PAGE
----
To make life better for women, Lockheed started with the old white guys.
Having an African-American female as VP of diversity and inclusion could make Lockheed Martin look like it’s committed to all its employees—or practicing tokenism. Rania Washington will tell you her job is anything but PR.
“When we talk about our definition of diversity, it’s important that we’re talking about ‘all’ and we’re engaging ‘all,’ ” says Washington. “We believe diversity is not just about men and women, it’s not just about race – black and white. … We’re trying to elevate the conversation such that it includes everyone in the corporation. That has been extremely successful.”
Effective Leadership of Inclusive Teams, ELOIT, began in 2007 with the (no joke) White Male Caucus. The objective of the training is to help white male executives wrap their minds around what it means to be in a position of privilege.
Corporate diversity, not a PR tactic
“The folks (who) are talking about pay decisions, the folks (who) are talking about who’s going to be promoted, who’s going to the next level,” says Washington. “More than likely that conversation’s going to revolve around some male in the organization who’s going to have to talk about, ‘Am I going to promote this female? Am I going to ensure that I’m paying (her) equitably in comparison to all the employees on my staff?’
“Do I have leaders out there who don’t get it—or some would, say, haven’t drank the Kool-Aid yet? Yes, we do. But those are the ones that we continue to put roles models in front of, continue to provide examples and continue to hold accountable.”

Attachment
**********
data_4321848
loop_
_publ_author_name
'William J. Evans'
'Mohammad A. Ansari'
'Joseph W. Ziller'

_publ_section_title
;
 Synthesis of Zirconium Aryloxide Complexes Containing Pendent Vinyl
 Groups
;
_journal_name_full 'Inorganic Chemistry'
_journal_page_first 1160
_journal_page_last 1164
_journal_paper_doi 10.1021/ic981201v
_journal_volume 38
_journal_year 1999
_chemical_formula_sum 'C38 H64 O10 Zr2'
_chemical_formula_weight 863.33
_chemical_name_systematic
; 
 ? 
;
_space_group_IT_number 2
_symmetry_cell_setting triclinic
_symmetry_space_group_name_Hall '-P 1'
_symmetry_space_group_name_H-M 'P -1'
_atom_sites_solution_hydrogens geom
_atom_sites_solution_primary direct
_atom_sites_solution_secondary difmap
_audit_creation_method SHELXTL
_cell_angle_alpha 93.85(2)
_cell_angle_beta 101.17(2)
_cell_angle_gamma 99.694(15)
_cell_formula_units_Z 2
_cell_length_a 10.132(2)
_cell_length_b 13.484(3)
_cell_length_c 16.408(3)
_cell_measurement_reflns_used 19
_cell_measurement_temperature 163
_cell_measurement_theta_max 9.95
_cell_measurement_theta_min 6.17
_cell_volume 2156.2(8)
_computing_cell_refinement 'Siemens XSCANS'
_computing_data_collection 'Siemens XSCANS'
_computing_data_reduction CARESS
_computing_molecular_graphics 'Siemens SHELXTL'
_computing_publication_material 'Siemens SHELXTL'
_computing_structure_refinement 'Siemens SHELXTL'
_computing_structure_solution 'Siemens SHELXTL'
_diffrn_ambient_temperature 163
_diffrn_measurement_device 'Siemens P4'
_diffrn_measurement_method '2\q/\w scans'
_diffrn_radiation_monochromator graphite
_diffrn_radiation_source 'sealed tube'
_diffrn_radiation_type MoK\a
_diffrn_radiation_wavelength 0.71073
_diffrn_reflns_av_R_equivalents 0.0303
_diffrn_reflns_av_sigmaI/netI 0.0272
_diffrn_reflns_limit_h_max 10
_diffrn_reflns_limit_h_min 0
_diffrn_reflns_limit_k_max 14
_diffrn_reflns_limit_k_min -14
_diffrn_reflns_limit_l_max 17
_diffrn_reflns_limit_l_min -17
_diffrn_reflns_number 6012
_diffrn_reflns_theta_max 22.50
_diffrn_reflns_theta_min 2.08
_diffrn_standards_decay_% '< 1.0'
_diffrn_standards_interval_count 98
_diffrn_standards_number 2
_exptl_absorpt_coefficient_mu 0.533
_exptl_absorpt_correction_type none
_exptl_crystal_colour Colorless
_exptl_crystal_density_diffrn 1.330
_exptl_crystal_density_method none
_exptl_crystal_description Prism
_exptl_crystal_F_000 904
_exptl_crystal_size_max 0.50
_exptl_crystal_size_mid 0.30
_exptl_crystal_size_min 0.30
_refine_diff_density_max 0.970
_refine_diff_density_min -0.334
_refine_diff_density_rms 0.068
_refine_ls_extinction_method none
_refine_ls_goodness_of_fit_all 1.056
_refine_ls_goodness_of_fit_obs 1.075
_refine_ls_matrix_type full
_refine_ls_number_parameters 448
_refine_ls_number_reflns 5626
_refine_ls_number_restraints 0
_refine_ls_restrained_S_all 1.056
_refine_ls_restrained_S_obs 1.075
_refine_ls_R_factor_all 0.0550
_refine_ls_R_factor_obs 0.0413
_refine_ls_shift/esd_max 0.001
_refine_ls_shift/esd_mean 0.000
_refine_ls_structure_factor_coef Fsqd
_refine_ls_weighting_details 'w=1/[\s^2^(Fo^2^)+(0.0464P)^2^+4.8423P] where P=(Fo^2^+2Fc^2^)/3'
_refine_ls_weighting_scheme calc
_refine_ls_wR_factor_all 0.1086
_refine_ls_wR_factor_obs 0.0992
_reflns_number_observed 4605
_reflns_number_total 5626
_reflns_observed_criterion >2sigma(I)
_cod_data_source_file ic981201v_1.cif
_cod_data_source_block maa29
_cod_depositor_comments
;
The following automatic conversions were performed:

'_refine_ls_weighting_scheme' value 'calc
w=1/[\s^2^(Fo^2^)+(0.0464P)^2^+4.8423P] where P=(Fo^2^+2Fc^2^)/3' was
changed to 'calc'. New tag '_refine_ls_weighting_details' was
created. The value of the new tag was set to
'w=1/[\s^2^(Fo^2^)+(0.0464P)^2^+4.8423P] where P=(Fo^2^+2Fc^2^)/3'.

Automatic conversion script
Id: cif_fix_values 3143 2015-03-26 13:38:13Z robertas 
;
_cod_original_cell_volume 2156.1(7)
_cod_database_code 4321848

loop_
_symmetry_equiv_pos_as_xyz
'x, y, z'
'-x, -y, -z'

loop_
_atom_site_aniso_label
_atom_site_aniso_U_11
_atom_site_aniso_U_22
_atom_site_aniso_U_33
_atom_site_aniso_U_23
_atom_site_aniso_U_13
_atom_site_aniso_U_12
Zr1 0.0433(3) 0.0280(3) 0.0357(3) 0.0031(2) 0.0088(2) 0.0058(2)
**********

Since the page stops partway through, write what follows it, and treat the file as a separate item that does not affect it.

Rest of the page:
Lockheed Martin works with a company called White Men as Full Diversity Partners to explain what white male culture is (yes, it is real) and how that compares to the experiences of pretty much anyone who is non-white male, or 15% of their workforce. The training proved to be successful, but it became clear that more white guys were needed, so directors and senior level managers are also being trained. To date 88% of the company’s VPs have completed an ELOIT Learning Lab. The target for 2015 is 90%.
And the program is working. Between 2004 and 2013, exempt female population at Lockheed increased from 19.8% to 23.6%. Senior female executives grew from 16.7% to 21.7%. Director-level females increased from 16.0% to 19.5%. Women’s representation on Lockheed Martin’s Board of Directors jumped from 13.0% to 33.0%. But the real proof is in the conference room.
‘Don’t behave like that’
Bob Gunning, VP of program management for missiles and fire control, describes a meeting at which a senior female leader hesitated to take a chair usually used by an older white man who had been with the company a long time. It was the last chair at the table. Gunning convinced her to sit. When the man walked in, he was visibly upset.
“He was pouting,” Gunning says. “I just ignored him. And then when there was a question that we deferred to him to answer, rather than answering it from the wall where he was sitting, he made the point of standing up, walking over behind this young lady, standing over her, like intimidating her, to give his answer. Then he went back and sat down. After the meeting I called him over. I said, ‘Don’t do that again. She has as much right to sit there as you do. I get it, you sat there for 10 years, but I don’t care. Don’t behave like that. That’s not how we’re trying to run this place.’
“When things like that happen they get the message. ….You just have to make people accountable for it.”
Gunning was able to make the point, and change the mind of yet another white guy. © Margo Pierce